with RV tire expert Roger Marble
Here are some YouTube videos on the topic of torque: what it is and how do we measure the force. As an engineer, I sometimes just assume that everyone understands some basic engineering terms, but I am wrong to make that assumption. You don’t have to remember all the details. I am just hoping that when we are done with this topic you will accept our recommendations on how to set and how to check the torque of your lug nuts.
Important info: It is impossible for me to know the size lug nut or specification for every vehicle, but you, the owner, should know this important spec and it should be in your owner’s manual. If you can’t find it, find a dealer of your brand RV or check the on-line forums for other owners of your exact make and model and ask what the specs are. These numbers are critical for the safe operation of your vehicle. I can only talk in generalities in this blog.
One thing to remember is that for Class C and Class B RV motorhomes and for RV trailers, as with your car or pickup with 14″ to 16″ steel wheels, the torque spec is probably between 75 Ft-Lb and 85 Ft-Lb, while 19.5 tires run about 135-145 and 22.5 tires run 450-500 Ft-Lbs. So you folks with large wheels will have to depend on the service truck to tighten your lug nuts. It is possible to get a hand torque wrench with 1/2″ drive sockets that will get you to the 150# to 200# range, but it is probably safer for you to leave the larger wheels and lug nuts for the service tech that has the proper tools. I will address the tools you need next week.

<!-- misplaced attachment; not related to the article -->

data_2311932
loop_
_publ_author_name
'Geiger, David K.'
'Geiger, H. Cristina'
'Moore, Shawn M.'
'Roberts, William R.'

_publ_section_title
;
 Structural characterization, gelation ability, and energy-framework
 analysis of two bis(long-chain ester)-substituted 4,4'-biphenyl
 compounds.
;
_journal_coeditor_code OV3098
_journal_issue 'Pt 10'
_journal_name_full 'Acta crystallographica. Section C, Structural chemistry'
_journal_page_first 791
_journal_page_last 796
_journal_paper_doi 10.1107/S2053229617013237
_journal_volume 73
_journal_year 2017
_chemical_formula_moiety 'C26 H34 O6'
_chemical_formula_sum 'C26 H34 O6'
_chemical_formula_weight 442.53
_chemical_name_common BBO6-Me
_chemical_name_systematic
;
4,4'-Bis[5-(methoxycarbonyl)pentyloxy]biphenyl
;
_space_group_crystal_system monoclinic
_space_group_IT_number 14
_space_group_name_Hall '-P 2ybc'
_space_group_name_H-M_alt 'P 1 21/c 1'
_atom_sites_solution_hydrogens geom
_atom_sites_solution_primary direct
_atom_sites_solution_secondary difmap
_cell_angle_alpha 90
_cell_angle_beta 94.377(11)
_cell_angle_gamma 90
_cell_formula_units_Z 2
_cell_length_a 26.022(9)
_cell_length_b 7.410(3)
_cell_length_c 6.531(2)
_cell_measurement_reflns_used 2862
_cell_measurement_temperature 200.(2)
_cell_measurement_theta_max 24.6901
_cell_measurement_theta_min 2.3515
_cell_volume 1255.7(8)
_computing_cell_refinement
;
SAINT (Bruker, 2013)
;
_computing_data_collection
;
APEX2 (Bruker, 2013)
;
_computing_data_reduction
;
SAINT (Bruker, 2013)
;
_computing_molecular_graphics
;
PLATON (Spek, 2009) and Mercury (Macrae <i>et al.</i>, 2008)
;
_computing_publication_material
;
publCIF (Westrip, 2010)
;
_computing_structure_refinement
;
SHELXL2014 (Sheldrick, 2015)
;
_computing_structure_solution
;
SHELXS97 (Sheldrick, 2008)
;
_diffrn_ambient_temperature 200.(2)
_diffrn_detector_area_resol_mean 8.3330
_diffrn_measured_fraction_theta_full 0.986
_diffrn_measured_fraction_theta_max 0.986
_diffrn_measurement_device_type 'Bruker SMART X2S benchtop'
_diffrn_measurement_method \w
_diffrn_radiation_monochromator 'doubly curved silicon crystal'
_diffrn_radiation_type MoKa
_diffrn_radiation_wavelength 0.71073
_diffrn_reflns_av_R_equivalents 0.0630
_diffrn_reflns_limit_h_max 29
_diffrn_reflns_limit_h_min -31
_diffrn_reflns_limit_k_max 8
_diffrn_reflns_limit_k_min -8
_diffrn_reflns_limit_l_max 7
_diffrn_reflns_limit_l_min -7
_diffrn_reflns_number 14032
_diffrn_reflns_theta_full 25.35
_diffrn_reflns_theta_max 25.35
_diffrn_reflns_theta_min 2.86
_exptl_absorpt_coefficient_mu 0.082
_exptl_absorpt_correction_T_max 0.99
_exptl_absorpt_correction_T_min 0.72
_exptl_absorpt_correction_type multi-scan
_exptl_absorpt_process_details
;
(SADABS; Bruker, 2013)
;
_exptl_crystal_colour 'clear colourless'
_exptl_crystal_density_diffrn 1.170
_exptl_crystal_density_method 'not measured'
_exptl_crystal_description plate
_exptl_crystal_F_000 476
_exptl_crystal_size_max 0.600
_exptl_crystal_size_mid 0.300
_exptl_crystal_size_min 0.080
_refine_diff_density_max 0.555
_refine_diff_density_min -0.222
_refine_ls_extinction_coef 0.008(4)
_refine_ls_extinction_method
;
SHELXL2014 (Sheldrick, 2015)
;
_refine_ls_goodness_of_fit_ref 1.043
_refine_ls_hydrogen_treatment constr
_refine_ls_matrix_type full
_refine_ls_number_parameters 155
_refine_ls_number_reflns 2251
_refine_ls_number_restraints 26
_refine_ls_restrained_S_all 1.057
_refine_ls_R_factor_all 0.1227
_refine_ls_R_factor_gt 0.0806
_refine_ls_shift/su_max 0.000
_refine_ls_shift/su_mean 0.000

Here is a video that explains what torque is.
Friction is the next topic. Here’s a video about it.
For proper torque of our lug nuts, the stud and nut need to be clean, rust-free, no damaged threads, and no oil lubrication unless specifically specified in your owner’s manual. If you have had problems with a stud or nut, such as a nut coming off, or broken stud, or the wheel being partially loose, or the threads have been cross-threaded, or the nut was significantly over-tightened, both the stud and nut should be replaced. Over-tightening can get the stud into the “yield” load range which can lead to incorrect tightening and even to stud failure.
This video shows why nuts come apart.
“Transverse vibration” is what happens with a wheel fastened to a hub. This is why we need to check torque to be sure the assembly is retaining it’s clamping load after we start driving.
Tensile strength is covered in this video.
In this video we learn about shear.
OK, enough “engineer speak.” This stuff is what we engineers learn and use when designing joints and developing specifications for studs and lug nuts. There is no test in my blog on this topic, but if you are going to argue with an engineer, then you will need a solid understanding of these forces.
Now, the next step is for you to do a little research.
A. Find your owner’s manual and look up the specifications for each of your vehicles.
B. Make a note of the torque spec and lug nut size where it is easy to find. A permanent marker on your door jam might be a convenient location.
OK, here is a short video on using a “clicker” type torque wrench.
We will cover this tool and some others next week.